Investor Real Estate Accounts

For real estate investors to keep track of their properties rental performance and tax information in one place.

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2017 Rental Returns Review by State

first posted: 2018-08-09 14:23:18.917653

I follow up on last year investment review with the 2017 performance by state. The best performing area considering net income and appreciation for that year is Charlotte NC.

As discussed here, the appreciation of most US market is attributable to home buyers. Americans have access to credit again.

1 Arizona: Improving Fundamentals

  • with a vacancy of 6% and average tenancy length of 22 months, my Mesa triplex continues its recovery
  • net income is 6.5% and gross income 14%
  • there is still a large amount of charges (landscaping, water meters) but market rents increased 15%. Tenants are renting far below market.

The area saw good appreciation, repairs and appliances replacement are the main expense.

2 Florida: Booming Market

  • with a vacancy of 2% and an average tenancy length of 20 months, the area is performing well
  • net income of 7.5% gross income of 16%
  • the largest expense comes from local tax and management

The property manager is expensive but keeps the properties full and the rents flowing in. Market rents increased 30% in a year, and we are able to raise rents significantly. Tax increased and we found a lower cost better cover insurance.

3 Georgia: Tenant Problems

  • with a vacancy jumping from 0 to 7% and tenancy length cut down to 14 months, this was a terrible year
  • net income was 1% and gross income 10%, this contrasts with previous net income was 9% and gross income 13.5%
  • repair expense rose to such amount that cumulative net income on this investment went from 70% of gross income to just 40%.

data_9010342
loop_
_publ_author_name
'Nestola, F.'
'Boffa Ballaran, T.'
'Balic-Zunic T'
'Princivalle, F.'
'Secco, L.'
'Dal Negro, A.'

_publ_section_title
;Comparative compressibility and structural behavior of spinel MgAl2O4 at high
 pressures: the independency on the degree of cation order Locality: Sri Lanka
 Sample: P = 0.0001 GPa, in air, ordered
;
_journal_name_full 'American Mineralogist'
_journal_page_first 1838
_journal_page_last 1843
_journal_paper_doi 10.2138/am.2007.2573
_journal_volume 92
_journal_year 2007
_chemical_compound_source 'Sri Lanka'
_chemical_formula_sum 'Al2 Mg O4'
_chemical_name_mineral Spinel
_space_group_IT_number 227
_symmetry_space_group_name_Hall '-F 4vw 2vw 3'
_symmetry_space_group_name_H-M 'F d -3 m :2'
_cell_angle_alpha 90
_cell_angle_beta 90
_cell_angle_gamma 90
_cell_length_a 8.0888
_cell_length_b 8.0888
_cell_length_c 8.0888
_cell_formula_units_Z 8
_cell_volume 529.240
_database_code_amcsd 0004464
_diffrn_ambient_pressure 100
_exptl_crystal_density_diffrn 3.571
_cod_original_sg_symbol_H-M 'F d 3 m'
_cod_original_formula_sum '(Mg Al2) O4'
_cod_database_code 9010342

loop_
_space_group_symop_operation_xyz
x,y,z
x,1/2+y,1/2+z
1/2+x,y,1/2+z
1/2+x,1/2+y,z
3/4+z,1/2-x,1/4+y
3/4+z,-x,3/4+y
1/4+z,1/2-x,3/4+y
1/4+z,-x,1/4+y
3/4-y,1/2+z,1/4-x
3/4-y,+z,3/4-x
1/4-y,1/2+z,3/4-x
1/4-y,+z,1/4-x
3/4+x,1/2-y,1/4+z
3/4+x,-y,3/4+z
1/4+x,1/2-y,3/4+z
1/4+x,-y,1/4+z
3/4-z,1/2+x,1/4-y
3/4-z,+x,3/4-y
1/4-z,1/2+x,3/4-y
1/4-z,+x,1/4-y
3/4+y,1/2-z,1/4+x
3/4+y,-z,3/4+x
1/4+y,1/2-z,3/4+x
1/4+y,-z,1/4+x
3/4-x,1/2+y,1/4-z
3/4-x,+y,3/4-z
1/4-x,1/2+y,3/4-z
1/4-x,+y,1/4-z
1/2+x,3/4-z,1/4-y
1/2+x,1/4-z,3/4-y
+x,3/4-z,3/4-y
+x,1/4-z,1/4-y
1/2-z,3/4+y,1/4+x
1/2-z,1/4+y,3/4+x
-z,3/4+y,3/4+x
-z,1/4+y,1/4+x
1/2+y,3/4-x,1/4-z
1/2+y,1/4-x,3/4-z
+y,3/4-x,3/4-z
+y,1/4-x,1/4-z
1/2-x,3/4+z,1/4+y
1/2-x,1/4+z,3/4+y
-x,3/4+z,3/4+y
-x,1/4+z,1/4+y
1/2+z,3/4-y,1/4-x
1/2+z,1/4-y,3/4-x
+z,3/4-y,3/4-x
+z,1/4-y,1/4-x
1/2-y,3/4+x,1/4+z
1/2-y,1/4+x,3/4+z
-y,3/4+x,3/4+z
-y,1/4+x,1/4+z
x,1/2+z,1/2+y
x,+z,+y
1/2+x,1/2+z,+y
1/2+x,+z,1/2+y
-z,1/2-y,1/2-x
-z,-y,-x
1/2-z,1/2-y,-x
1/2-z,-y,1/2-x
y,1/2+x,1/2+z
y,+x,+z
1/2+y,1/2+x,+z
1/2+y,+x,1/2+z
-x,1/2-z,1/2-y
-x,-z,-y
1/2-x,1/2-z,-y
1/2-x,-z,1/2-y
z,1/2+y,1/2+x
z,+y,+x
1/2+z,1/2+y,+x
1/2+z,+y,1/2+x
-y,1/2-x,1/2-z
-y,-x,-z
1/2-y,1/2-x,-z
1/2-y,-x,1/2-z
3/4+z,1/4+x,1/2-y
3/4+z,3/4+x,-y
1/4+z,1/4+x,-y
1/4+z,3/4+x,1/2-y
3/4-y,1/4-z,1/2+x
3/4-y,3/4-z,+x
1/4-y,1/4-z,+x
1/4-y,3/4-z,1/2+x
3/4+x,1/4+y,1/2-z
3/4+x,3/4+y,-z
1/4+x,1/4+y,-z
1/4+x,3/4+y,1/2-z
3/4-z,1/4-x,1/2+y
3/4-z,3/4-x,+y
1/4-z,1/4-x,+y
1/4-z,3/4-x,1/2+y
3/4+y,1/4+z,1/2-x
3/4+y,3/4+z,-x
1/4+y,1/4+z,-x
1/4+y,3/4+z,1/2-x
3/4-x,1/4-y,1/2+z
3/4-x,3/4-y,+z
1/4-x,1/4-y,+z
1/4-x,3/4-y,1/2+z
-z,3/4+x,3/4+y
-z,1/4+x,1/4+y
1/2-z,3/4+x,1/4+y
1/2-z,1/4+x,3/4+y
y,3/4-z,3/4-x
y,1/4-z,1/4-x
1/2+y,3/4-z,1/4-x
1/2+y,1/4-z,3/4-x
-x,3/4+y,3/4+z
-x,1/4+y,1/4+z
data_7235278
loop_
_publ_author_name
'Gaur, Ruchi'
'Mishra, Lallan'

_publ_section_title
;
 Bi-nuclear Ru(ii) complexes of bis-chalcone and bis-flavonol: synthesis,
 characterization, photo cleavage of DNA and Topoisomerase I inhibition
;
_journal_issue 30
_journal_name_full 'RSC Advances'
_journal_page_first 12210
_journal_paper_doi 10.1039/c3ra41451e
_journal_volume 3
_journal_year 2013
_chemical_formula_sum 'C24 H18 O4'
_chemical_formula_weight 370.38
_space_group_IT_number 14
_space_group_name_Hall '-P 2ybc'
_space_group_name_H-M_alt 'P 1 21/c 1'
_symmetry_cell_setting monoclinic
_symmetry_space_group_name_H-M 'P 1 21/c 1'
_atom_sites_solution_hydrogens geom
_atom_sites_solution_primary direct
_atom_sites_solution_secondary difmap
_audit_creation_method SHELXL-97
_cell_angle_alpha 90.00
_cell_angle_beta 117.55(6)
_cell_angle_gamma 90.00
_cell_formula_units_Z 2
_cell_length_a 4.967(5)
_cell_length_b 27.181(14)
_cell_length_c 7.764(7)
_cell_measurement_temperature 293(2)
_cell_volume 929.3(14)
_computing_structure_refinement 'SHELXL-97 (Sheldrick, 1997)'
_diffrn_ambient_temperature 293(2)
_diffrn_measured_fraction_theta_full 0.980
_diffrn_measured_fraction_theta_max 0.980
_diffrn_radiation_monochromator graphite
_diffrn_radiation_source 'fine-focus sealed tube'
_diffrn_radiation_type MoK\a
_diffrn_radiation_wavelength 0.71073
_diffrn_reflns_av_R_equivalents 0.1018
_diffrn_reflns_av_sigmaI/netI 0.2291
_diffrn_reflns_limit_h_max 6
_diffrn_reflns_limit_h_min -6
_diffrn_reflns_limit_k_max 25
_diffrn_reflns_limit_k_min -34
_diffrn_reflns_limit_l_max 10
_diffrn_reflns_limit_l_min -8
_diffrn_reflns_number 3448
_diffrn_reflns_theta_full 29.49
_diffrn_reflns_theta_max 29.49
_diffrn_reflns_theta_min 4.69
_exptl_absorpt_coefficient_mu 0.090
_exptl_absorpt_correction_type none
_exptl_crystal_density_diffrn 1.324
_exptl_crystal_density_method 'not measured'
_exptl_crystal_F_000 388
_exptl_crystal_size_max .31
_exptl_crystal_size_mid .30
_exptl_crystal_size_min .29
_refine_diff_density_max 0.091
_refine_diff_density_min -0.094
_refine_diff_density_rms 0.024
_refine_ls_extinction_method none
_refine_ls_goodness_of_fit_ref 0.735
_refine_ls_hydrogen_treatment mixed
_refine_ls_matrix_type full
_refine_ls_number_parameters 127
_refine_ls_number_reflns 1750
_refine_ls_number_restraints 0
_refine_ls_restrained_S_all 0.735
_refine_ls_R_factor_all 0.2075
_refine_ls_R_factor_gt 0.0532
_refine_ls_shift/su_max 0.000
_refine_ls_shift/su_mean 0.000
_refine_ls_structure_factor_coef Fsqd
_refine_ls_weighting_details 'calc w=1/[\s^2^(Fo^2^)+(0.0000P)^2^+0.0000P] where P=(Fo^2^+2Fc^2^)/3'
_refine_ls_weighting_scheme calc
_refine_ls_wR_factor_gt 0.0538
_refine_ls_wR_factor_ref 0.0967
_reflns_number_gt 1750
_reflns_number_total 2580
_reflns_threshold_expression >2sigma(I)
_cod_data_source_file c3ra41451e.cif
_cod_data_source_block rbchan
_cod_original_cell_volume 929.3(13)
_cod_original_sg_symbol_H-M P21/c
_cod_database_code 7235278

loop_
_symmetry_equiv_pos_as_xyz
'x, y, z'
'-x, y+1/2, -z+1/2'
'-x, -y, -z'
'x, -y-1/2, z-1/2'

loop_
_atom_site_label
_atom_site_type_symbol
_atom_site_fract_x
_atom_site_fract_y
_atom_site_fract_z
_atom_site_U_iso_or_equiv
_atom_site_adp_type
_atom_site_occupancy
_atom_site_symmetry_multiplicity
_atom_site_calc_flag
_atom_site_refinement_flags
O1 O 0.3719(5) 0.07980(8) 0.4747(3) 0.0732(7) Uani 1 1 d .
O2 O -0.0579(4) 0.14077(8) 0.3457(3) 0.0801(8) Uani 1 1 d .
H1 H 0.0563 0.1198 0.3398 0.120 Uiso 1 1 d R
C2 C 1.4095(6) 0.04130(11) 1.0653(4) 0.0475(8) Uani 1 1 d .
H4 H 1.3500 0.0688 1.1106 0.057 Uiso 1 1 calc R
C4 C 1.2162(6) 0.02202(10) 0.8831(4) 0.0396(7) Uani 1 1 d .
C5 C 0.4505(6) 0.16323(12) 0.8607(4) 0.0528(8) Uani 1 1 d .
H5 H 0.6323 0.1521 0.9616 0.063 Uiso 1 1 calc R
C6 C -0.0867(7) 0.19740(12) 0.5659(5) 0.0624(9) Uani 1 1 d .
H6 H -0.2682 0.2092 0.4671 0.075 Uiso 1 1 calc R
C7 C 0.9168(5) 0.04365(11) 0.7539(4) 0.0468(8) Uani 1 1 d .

The turn expense for the selected tenant quality corresponds to an excessive 5 to 10 month of rent. A double vacancy in 2017 changed the profitability of this investment. A higher quality house was purchased near Atlanta which saw spectacular appreciation, but not much rent increase but we have a further vacancy and turn coming on this one 2018.

While those properties appeared profitable 2014-2016, last year forces us to review these numbers.

The long-term rental income is lower than was first experienced, select areas give good appreciation but and it is now difficult to source properties that yield a sensible 10% gross with our vendor.

4 Indiana: Partnership Cashing Out

Indianapolis investment is with Holdfolio. This partnership invested in 10 super low cost (30k) houses. After making a great return, the partnership is now proceeding to sell some of those houses at a profit.

5 Missouri: Going Nowhere in 2017

  • vacancy of 28%, average tenancy length is around 12 month
  • net return is around 0 for a gross return of around 15%
  • repair expense absorb most of the income from those low rent properties

After 2 years of ownership, the track record is not ok. These properties do not perform and are still in need of stabilization. The rationale for investing in KC was to open a business in a more stable market, but the outcome so far has been to drag down our net result.

We purchased 2 houses in better areas of KC that should provide better tenant stability and higher rents (above 1k pcm) which should better cushion repair costs. Rehab on these houses is still lagging.

6 North Carolina: Booming Market

  • vacancy of 2% and average tenancy length of 20 months (and growing)
  • net income of 8%, gross income of 13%
  • no large expense yet

The area is booming and property prices are soaring, rents increase more slowly.

It now gets harder to get 10% gross yield with our vendor.


With low cost and great appreciation, Charlotte's got a lot.

7 Texas: Higher Tax but not Higher Rent

  • 4% vacancy 30-month average tenancy duration
  • net income of 5.3% gross income of 15%
  • main expense comes from property local tax due to soaring property prices

Property prices soared, causing an increase in local tax, but this is not translated into higher market rent.


The reduction in rental yield and increasing borrowing power of occupier buyers can be seen across all markets.

This trend is set against the recent US rates hikes and a US trade war that is disrupting Asian credit markets, leading to ever lower rental yield and higher fixed income bond returns.

See on Amazon: China-U.S. Trade Issues

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